As with the other artworks in the Mattress Factory, TAHRIR is a site-specific piece. The piece will begin at dusk (7:41 p.m. to be precise), with a Ritual to Prevent the Sunset. The start time was specifically chosen because it can serve as a metaphor for the current, waning state of the revolution, as well as a last-ditch attempt to preserve its values and momentum. It’s important that the audience participates in this ritual because, “everyone who is involved will be equally responsible for stopping the sun or not. Trying to sustain a revolutionary spirit in the face of resistance can sometimes feel as difficult as trying to stop the setting sun, or holding back the sea with your hands,” explained Bogad.  “If the artists and audience do not make astronomical history by stopping the sunset, the performance will continue in the darkness just as the struggle must continue in the darkness.”

The audience will also participate in “Economusic,” a concept Bogad invented and has performed in New York, Helsinki, and Sao Paulo, in which he creates music out of economic data. Bogad expressed that while these actions may seem absurd, they can create an understanding through personal experience.  “Performance is a way not just of showing, but also of knowing.  You can better understand an issue through performing it, experiencing it, as opposed to simply spectating.”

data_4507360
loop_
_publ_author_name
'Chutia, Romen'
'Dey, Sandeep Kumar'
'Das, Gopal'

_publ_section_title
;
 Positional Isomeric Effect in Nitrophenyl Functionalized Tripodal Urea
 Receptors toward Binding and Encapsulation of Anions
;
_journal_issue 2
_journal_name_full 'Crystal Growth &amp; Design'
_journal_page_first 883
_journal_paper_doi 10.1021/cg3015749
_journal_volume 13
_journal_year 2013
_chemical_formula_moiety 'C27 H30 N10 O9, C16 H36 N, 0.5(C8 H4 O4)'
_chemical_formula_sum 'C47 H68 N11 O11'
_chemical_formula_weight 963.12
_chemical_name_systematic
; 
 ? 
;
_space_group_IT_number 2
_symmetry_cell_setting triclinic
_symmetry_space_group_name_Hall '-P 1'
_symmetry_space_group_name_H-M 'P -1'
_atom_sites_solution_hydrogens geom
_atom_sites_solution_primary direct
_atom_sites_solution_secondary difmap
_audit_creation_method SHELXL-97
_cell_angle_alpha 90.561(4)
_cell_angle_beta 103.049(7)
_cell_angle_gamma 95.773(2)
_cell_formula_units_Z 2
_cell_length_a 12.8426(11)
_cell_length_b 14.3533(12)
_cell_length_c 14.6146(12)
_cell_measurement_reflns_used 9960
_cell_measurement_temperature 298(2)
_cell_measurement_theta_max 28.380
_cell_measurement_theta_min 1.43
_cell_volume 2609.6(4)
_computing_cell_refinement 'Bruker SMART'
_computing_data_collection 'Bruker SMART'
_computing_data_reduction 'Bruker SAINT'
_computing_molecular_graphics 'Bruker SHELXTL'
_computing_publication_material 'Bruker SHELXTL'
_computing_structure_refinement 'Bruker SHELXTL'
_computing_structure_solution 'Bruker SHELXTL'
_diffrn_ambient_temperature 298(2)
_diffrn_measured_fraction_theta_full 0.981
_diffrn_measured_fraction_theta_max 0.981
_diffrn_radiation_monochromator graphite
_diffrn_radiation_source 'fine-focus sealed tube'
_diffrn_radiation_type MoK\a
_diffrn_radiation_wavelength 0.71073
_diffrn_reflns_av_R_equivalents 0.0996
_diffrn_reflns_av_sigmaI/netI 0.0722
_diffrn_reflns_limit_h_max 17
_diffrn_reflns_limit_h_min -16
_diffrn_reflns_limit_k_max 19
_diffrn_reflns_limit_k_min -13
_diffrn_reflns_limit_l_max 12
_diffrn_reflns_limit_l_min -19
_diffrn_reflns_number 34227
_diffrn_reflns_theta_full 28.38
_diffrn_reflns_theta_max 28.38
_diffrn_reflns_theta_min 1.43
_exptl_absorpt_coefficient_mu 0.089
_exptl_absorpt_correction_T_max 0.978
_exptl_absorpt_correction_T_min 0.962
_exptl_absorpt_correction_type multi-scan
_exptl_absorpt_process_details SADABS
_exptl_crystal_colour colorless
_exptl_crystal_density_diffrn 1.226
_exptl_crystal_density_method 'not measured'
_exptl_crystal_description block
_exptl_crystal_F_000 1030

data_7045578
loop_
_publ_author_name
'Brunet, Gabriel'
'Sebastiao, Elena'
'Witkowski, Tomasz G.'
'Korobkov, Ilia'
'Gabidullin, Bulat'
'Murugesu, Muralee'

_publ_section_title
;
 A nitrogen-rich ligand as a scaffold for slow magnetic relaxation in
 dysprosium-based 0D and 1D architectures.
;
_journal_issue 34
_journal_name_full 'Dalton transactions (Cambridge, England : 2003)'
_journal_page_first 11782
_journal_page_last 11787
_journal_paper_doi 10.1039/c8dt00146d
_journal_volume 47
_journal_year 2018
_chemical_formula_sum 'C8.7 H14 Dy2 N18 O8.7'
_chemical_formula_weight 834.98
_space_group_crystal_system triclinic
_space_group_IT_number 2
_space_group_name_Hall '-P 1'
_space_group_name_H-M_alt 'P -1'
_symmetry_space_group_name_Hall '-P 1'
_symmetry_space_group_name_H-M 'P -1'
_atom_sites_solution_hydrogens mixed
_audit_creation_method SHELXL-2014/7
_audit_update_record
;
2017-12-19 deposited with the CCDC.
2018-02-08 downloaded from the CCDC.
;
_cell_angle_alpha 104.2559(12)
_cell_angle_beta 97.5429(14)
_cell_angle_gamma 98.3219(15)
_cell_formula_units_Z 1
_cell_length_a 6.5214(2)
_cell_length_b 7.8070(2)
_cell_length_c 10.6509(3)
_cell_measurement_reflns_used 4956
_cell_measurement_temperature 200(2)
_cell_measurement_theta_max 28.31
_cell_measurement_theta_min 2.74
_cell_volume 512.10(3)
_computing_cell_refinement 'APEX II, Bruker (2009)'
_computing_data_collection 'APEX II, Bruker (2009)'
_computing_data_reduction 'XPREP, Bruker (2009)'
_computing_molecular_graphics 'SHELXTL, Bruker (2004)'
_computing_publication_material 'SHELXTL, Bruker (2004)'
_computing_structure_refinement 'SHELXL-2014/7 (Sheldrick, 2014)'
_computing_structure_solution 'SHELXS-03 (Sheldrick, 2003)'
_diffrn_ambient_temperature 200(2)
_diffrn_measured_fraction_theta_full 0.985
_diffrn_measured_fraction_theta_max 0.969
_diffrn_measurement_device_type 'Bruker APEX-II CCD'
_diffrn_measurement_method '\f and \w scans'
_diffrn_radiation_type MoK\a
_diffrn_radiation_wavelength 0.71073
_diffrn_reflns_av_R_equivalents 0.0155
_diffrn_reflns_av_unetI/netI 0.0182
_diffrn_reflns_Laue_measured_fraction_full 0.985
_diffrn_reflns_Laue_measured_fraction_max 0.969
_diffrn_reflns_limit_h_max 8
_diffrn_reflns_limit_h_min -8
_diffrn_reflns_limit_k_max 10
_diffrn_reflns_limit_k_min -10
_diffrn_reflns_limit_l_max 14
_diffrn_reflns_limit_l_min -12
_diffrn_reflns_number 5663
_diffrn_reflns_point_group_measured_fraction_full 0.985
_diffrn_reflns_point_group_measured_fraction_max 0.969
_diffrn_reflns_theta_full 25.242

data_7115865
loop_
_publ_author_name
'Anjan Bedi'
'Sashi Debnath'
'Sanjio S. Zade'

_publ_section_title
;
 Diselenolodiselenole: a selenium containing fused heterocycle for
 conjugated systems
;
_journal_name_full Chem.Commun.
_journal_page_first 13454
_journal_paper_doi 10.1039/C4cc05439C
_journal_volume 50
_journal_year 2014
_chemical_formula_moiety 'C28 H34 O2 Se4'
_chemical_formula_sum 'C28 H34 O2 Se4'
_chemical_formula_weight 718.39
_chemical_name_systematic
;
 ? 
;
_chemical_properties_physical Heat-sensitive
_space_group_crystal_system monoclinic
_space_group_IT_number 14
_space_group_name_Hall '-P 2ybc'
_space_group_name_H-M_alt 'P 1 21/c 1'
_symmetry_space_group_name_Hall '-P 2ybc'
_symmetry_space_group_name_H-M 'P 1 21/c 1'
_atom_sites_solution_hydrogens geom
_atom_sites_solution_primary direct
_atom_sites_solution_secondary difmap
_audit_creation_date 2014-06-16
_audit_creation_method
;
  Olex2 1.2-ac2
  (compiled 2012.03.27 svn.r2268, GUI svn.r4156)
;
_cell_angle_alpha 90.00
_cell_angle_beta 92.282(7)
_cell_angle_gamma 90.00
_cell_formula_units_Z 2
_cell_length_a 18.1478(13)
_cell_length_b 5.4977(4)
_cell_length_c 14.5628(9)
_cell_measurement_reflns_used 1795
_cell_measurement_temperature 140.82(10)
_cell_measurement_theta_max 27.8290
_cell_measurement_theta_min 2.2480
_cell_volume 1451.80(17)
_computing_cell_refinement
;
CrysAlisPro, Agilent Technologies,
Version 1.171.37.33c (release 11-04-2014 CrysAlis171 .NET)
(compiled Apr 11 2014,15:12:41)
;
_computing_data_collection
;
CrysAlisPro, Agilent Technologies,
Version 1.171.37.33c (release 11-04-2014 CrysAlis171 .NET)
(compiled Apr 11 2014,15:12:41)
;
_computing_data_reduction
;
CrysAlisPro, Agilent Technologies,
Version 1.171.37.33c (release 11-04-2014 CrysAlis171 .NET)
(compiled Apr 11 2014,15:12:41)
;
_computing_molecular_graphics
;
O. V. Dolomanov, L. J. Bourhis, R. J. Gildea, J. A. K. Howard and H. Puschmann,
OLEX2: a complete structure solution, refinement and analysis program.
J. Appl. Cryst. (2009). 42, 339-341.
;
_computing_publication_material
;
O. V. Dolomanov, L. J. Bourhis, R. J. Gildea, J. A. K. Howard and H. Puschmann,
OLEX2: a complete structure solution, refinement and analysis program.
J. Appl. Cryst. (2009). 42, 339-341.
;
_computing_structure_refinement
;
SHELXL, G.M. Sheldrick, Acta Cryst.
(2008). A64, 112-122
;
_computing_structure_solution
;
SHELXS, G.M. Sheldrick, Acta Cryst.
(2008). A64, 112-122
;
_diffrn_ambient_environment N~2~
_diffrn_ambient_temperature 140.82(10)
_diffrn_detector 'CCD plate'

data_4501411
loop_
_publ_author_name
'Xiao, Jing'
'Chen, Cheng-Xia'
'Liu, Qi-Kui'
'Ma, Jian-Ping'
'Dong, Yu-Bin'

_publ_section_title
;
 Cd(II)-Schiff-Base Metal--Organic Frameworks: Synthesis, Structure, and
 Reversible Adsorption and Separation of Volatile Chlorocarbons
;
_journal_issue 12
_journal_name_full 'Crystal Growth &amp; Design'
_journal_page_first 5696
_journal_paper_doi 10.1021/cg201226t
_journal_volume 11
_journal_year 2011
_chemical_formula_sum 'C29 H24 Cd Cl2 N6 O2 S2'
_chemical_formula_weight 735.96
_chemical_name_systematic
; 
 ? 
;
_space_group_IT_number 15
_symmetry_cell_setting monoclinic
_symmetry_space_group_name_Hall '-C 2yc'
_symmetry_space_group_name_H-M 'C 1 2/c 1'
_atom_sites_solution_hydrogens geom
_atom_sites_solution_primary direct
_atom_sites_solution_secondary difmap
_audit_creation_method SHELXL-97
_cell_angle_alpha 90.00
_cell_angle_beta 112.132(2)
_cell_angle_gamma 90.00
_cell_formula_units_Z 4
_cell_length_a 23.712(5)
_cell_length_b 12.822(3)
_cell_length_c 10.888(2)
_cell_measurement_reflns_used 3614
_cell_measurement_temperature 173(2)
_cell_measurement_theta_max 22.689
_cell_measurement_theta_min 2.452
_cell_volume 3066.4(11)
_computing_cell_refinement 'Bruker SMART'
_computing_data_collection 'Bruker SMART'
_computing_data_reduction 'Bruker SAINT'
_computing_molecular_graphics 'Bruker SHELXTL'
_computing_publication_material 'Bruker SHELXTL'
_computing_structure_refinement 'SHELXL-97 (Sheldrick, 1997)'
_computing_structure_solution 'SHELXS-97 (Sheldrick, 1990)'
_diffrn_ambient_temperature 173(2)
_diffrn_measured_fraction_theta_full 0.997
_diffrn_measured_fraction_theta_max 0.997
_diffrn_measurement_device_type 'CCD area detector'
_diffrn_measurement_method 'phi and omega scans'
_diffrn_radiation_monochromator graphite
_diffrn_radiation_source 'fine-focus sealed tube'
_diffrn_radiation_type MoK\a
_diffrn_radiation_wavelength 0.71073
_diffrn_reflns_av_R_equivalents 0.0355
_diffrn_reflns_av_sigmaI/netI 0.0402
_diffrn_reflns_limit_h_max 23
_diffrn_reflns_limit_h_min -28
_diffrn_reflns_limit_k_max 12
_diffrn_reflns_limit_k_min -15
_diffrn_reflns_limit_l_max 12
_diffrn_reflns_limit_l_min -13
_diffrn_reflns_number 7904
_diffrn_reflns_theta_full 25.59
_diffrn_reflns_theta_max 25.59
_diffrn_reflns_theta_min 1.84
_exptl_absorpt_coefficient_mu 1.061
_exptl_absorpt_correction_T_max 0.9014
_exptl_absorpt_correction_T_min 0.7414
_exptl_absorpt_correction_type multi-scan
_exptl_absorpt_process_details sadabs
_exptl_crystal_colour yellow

The artists and the audience will move inside and outside of the museum in the search for hope for the revolution.

The performance is Thursday, March 28 at 7:41 p.m. Tickets ($20 general admission/$15 members/$10 students) can be purchased by calling (412) 231-3169 ext 213 or by e-mailing Pre-registration is recommended as space is limited.

--Posted by Danielle, Education Intern

Monday, March 11, 2013

Art Lab: Derek Reese

Every first and third Saturday of the month from 1 to 4 p.m., the Mattress Factory offers Art Lab, an interactive and hands-on creative session ideal for individuals and families with children of all ages. Art Lab is free with admission and projects are developed to complement our current exhibitions and permanent collection, so please feel free to check out our galleries before or after Art Lab!